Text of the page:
How Kocaelispor gave hope to a city devastated by an earthquake by lifting the 2002 Turkish Cup

How Kocaelispor gave hope to a city devastated by an earthquake by lifting the 2002 Turkish Cup

“The hot summer months symbolised the notion of freedom without school days. In such an atmosphere, football and intellectual writers were among the biggest passions of me and my friends. We used to spend time mostly with a football and books.” Like so many in Turkey in the summertime, Hüseyin Serbes was simply a carefree teenager. Then, in the early hours of 17 August 1999, everything changed.

“As usual I was together with my friends until late the evening before. In the middle of the night, I woke up to intense noise and shouting. As someone who had never experienced an earthquake before, I could not understand what was happening. After strong shocks, we escaped into the street. With the first light of day, destroyed houses and lifeless bodies appeared.”

Situated at the easternmost point of the Kocaeli Peninsula, some 100km down the coast from Istanbul, İzmit is a city that certainly knows hardship. “Kocaeli is really unique,” Ertan Aslan tells me. “People from different ethnical and religious backgrounds come here to work or study. This cultural diversity is the biggest obstacle to create one identity. Because of its social or economic structure, Kocaeli is not big enough to create an identity based on cultural diversity. So we have one thing in common: Kocaelispor.”

Founded in 1966 as part of a drive by the Turkish Football Federation (TFF) to create singular teams for provincial cities, Kocaelispor have always been a special club. They first reached the 1. Lig in 1980, quickly garnering a reputation for their fanatical supporters. Such backing always made İzmit a difficult place to visit, and throughout the 1990s the club achieved several notable highs.

In the 1992/93 season, on the back of promotion, Kocaelispor led the league for the majority of the campaign under legendary coach Güvenç Kurtar. Unfortunately, they won just one of their final five matches to end in fourth. Things later took a sinister turn when striker Bülent Uygun, who joined Fenerbahçe that summer, revealed Istanbul clubs had offered transfers to the best Kocaelispor players provided they didn’t injure themselves in the remaining matches.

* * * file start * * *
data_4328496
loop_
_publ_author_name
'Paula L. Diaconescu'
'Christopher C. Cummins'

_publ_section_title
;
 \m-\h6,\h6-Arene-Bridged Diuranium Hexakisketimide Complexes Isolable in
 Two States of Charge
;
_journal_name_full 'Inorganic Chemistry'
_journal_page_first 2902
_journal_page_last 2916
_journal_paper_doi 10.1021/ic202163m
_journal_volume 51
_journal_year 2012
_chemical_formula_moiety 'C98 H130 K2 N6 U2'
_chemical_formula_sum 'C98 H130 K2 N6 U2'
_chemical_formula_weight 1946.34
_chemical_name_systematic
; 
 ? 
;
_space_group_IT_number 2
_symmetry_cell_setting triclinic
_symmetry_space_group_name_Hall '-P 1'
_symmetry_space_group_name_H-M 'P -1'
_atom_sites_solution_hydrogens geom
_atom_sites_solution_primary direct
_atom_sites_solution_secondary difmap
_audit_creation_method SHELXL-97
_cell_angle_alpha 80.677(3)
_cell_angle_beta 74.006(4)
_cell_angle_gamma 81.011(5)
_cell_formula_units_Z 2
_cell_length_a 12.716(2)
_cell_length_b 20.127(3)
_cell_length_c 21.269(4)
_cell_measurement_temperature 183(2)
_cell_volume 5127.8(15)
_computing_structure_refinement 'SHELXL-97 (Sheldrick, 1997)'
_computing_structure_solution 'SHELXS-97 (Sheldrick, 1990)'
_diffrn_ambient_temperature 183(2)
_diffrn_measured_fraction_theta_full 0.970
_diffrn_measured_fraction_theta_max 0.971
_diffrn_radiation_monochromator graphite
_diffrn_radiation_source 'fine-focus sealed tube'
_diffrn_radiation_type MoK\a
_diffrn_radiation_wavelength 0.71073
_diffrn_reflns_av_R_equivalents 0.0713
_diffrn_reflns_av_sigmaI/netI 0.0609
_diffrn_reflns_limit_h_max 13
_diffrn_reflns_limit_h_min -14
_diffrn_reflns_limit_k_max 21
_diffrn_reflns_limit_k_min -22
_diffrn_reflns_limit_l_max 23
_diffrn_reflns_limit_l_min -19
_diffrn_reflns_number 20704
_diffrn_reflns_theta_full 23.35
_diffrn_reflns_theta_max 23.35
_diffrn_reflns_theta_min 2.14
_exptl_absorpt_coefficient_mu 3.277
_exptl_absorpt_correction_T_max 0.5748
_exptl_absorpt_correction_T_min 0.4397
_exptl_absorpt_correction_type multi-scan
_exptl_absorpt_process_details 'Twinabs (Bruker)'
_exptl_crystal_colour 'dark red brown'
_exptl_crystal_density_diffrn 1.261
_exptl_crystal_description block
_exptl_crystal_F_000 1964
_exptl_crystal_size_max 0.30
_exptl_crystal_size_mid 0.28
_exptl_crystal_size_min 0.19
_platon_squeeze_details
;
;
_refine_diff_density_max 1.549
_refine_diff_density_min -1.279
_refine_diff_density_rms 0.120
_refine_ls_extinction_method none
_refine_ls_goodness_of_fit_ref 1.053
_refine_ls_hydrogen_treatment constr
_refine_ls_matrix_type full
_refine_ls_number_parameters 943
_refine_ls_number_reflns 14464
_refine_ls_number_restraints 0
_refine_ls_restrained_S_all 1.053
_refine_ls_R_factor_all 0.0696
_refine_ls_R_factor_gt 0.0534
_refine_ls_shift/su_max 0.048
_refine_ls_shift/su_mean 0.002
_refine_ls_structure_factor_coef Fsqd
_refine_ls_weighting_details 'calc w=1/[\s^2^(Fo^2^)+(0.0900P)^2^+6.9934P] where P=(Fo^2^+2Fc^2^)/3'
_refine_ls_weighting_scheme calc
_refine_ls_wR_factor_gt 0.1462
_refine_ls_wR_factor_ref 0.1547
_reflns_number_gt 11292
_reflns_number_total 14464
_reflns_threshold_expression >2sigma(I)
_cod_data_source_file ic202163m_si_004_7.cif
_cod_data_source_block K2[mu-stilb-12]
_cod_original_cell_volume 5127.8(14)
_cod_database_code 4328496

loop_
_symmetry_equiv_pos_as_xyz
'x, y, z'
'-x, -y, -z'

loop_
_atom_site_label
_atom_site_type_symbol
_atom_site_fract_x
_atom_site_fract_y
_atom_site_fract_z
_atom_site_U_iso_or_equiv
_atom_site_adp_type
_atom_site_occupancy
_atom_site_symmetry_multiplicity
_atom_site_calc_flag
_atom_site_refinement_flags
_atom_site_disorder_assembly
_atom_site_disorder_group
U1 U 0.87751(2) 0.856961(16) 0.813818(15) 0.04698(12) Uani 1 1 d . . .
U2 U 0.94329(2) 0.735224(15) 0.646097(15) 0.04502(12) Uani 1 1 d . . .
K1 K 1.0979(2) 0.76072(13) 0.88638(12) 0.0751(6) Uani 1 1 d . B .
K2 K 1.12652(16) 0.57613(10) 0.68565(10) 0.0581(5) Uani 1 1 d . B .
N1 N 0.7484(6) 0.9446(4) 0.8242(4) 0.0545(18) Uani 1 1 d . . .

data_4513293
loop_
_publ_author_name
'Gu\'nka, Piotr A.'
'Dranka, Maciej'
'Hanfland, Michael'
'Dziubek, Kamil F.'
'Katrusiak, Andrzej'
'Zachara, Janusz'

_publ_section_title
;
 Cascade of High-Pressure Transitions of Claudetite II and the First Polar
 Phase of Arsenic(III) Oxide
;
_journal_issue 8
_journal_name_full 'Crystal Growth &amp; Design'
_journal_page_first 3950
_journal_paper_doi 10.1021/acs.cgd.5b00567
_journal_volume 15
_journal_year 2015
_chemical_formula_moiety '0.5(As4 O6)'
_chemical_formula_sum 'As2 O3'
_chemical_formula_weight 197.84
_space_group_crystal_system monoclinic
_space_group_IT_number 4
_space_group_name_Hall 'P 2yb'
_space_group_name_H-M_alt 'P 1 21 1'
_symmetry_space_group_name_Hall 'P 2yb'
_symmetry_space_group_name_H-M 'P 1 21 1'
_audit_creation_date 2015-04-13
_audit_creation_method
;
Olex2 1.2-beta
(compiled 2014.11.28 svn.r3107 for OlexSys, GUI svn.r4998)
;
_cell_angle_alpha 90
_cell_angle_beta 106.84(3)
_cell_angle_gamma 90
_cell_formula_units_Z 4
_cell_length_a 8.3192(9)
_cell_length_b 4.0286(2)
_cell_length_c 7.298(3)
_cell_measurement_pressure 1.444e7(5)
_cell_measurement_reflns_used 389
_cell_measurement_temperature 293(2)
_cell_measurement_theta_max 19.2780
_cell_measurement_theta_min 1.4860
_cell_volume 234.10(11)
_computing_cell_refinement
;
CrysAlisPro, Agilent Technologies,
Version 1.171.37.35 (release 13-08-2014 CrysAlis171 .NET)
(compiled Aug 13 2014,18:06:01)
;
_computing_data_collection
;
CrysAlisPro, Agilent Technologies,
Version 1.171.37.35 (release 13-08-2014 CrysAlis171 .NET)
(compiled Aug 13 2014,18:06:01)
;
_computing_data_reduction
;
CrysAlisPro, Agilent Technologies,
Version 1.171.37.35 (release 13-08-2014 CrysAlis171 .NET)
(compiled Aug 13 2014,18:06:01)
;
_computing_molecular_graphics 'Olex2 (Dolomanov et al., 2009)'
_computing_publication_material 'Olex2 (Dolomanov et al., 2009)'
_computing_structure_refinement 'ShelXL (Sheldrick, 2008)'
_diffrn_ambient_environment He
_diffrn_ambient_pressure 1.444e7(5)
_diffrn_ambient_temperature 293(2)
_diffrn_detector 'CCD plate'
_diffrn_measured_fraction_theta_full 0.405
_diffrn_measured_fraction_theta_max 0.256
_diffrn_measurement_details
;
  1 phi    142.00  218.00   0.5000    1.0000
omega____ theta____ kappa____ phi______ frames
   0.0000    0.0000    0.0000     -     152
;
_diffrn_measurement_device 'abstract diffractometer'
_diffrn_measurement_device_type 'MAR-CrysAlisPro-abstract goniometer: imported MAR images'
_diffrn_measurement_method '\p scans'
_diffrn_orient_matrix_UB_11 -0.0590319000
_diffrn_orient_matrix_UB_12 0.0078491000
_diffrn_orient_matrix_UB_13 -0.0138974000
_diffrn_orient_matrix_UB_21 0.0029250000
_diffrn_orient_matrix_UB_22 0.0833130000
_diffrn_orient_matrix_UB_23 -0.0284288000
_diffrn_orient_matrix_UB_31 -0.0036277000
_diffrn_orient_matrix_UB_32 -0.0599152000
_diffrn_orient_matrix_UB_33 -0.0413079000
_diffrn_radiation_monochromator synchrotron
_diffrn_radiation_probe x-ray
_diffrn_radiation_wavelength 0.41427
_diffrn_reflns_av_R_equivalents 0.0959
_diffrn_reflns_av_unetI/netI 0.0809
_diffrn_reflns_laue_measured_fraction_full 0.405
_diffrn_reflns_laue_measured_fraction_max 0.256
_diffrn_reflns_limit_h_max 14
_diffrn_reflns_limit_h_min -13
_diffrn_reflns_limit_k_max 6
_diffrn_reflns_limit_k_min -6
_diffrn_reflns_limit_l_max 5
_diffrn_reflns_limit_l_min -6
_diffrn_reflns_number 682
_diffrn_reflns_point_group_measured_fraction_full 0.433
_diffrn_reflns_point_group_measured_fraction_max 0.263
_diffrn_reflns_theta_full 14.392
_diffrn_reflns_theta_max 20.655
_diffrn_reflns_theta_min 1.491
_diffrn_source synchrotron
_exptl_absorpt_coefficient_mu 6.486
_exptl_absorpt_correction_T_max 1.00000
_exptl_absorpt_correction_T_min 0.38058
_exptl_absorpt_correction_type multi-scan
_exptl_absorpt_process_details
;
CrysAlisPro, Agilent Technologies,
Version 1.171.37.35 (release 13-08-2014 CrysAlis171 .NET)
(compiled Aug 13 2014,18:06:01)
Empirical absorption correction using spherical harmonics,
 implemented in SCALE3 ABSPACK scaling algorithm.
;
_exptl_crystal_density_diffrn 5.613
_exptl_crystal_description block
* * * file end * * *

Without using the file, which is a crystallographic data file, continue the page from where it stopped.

Despite this, in 1997 the club achieved their first major honour by defeating Trabzonspor in the final of the Türkiye Kupası. The club had assembled one of the best squads in its history, possessing international stars such as South African international John “Shoes” Moshoeu and Romanian goalkeeper Dumitru Stângaciu. In 1998/99 Kocaelispor finished fifth, but just a few months later life in the entire city would be turned upside down.

Read  |  How Trabzonspor, Turkey’s fourth club, have battled against a history of close calls and Istanbul bias

Just after 3am on 17 August 1999, a strike-slip tremor occurred along the North Anatolian Fault. The resulting shockwave lasted for over half a minute, shaking the foundations of İzmit and later causing a two-metre-high tsunami. Approximately 17,000 people were killed, with up to half a million left homeless. Combined with extensive damage caused to poorly-constructed buildings, İzmit was devastated.

Following the disaster, the TFF and government enacted new laws that applied to teams in earthquake-prone areas. Two articles were of particular importance. Firstly, players of affected clubs were free to cancel their contracts in fear of their safety and move to another club. As a result, the club lost several key players in Mert Korkmaz, Tarik Daşgün and Zeki Önatlı.

The other important clause allowed teams to withdraw from the current season, being placed back in their respective league for the following year. This was something taken up in the second division by Düzcespor and Kocaelispor’s fierce rivals Sakaryaspor, but not in İzmit.

Defiant, Kocaelispor president and city mayor Sefa Sirmen issued a rallying cry. “We won’t withdraw because the people who live in İzmit need happiness, there is only one way for that; Kocaelispor.” Ertan adds: “I think everyone knew that Kocaelispor was the biggest symbol of the city and in a situation like this, people need something to follow.”

Unfortunately, the impact of the earthquake ran deep. “Fears remained,” Hüseyin says. “We could not enter our house for a long time. We spent a few months on the street. Freud talked about a free-floating quantum of anxiety. The anxious waiting is one of the main symptoms of this neurosis he spoke of. That waiting followed me everywhere I went.”